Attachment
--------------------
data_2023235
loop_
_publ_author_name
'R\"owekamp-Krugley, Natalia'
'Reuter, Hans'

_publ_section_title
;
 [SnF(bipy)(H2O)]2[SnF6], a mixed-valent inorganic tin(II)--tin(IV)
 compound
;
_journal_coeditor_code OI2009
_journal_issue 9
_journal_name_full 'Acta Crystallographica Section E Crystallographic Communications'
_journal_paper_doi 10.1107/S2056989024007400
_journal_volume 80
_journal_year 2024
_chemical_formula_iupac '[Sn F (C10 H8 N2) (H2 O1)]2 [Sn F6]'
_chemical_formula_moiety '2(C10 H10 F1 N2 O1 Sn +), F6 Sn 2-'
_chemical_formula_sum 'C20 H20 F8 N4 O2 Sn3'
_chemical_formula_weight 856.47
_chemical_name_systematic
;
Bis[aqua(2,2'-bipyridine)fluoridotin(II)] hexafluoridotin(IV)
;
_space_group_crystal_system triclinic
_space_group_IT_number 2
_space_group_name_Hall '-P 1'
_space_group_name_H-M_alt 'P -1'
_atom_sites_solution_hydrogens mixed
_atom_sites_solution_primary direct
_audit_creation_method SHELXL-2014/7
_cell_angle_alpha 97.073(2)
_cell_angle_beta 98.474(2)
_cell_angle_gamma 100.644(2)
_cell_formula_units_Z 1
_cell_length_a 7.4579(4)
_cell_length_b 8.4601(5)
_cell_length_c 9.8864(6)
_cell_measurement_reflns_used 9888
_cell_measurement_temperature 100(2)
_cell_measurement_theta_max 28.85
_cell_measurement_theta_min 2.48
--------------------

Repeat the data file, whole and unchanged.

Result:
data_2023235
loop_
_publ_author_name
'R\"owekamp-Krugley, Natalia'
'Reuter, Hans'

_publ_section_title
;
 [SnF(bipy)(H2O)]2[SnF6], a mixed-valent inorganic tin(II)--tin(IV)
 compound
;
_journal_coeditor_code OI2009
_journal_issue 9
_journal_name_full 'Acta Crystallographica Section E Crystallographic Communications'
_journal_paper_doi 10.1107/S2056989024007400
_journal_volume 80
_journal_year 2024
_chemical_formula_iupac '[Sn F (C10 H8 N2) (H2 O1)]2 [Sn F6]'
_chemical_formula_moiety '2(C10 H10 F1 N2 O1 Sn +), F6 Sn 2-'
_chemical_formula_sum 'C20 H20 F8 N4 O2 Sn3'
_chemical_formula_weight 856.47
_chemical_name_systematic
;
Bis[aqua(2,2'-bipyridine)fluoridotin(II)] hexafluoridotin(IV)
;
_space_group_crystal_system triclinic
_space_group_IT_number 2
_space_group_name_Hall '-P 1'
_space_group_name_H-M_alt 'P -1'
_atom_sites_solution_hydrogens mixed
_atom_sites_solution_primary direct
_audit_creation_method SHELXL-2014/7
_cell_angle_alpha 97.073(2)
_cell_angle_beta 98.474(2)
_cell_angle_gamma 100.644(2)
_cell_formula_units_Z 1
_cell_length_a 7.4579(4)
_cell_length_b 8.4601(5)
_cell_length_c 9.8864(6)
_cell_measurement_reflns_used 9888
_cell_measurement_temperature 100(2)
_cell_measurement_theta_max 28.85
_cell_measurement_theta_min 2.48